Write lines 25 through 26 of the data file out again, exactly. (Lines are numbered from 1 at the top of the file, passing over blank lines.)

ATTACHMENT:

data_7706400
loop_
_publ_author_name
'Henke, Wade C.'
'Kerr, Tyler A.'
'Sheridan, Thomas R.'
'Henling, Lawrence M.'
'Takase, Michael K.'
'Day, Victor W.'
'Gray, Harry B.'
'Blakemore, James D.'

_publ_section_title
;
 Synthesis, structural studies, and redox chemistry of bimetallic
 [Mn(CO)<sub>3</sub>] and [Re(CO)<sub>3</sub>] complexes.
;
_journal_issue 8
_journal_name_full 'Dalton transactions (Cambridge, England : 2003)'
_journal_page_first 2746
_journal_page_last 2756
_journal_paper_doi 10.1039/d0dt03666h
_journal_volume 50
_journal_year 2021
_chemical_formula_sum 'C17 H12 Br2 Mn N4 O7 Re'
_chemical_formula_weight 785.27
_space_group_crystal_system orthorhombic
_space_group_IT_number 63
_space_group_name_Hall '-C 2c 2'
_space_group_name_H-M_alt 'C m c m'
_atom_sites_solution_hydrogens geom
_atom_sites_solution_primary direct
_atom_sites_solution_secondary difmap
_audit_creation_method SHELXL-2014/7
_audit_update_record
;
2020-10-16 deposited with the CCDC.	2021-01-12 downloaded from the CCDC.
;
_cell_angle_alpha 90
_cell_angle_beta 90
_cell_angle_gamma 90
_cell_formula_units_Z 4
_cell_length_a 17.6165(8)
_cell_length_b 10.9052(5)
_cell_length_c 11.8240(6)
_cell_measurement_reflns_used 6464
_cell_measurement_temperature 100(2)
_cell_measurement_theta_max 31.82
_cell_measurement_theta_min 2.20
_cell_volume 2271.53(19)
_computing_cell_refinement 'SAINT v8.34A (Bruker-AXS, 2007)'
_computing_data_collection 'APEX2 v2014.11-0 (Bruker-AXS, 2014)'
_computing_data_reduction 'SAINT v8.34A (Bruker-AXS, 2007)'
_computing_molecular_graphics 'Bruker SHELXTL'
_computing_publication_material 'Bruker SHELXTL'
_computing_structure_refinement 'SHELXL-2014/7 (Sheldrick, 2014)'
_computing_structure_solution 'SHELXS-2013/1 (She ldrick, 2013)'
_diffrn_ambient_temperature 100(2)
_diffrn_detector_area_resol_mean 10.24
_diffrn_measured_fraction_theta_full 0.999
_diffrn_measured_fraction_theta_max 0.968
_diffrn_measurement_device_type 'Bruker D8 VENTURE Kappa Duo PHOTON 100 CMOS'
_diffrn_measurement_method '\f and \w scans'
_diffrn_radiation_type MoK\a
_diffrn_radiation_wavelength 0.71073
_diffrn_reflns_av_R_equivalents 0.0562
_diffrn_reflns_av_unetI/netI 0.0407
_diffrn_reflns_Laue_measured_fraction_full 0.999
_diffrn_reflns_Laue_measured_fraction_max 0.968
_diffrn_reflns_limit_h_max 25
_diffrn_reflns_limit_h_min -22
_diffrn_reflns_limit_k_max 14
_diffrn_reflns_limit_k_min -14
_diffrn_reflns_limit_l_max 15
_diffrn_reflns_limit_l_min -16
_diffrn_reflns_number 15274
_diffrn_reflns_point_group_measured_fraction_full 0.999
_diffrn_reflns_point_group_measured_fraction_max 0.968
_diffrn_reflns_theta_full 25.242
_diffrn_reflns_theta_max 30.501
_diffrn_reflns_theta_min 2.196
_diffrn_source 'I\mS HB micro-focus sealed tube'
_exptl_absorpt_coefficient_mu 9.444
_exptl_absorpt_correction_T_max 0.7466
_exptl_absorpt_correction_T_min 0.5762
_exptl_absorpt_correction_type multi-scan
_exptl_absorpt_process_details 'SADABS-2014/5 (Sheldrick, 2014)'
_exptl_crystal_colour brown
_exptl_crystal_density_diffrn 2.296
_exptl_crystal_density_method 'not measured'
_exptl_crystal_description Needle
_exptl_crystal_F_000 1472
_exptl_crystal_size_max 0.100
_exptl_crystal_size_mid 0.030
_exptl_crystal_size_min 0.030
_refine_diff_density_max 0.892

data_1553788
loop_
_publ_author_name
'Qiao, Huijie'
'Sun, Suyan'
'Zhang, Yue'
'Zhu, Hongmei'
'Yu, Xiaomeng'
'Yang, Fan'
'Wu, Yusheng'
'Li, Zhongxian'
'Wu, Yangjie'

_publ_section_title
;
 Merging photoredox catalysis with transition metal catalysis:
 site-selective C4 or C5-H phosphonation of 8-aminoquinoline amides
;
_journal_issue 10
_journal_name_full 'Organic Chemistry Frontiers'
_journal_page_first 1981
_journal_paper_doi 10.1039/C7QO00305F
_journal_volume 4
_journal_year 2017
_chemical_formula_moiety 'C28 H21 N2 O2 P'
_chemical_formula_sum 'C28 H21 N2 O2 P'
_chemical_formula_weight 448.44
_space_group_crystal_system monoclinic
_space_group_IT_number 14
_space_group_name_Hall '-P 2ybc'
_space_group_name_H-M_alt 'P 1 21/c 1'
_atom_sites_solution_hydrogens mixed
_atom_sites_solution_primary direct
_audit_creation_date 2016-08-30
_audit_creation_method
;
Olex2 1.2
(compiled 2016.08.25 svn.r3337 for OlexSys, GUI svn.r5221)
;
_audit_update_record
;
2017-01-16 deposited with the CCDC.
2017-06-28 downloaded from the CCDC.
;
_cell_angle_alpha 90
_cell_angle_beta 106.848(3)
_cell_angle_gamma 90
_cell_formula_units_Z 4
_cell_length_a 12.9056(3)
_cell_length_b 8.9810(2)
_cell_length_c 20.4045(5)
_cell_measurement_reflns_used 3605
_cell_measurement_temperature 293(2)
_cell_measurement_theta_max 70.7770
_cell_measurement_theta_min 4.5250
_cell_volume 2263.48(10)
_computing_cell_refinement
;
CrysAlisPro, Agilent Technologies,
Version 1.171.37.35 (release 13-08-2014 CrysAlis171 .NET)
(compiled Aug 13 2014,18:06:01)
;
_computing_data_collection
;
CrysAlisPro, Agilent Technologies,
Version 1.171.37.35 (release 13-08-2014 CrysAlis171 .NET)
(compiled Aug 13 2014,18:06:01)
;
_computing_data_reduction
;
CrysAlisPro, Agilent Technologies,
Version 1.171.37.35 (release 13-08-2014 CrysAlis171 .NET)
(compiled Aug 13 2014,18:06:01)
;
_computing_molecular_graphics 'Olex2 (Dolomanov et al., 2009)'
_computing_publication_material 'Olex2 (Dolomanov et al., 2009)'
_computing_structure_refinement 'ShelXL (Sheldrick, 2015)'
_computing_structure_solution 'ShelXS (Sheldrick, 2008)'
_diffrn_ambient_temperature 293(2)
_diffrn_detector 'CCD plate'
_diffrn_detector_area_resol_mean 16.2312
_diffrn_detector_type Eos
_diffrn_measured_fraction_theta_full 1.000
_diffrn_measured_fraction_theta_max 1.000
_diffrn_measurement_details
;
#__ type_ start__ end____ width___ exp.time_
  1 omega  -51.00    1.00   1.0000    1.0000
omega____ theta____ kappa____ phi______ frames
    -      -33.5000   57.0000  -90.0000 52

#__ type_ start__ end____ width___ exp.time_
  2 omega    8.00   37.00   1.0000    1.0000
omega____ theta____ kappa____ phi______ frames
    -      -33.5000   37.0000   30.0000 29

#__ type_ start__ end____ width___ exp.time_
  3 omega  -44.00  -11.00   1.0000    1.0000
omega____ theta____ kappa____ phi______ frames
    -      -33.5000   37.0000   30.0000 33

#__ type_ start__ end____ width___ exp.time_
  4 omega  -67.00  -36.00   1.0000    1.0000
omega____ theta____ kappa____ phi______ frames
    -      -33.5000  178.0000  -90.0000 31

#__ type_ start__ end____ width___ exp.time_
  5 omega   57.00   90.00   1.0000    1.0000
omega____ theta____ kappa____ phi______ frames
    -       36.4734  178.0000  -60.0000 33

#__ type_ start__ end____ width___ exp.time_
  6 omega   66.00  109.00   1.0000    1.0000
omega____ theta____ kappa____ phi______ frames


_chemical_formula_weight 785.27
_space_group_crystal_system orthorhombic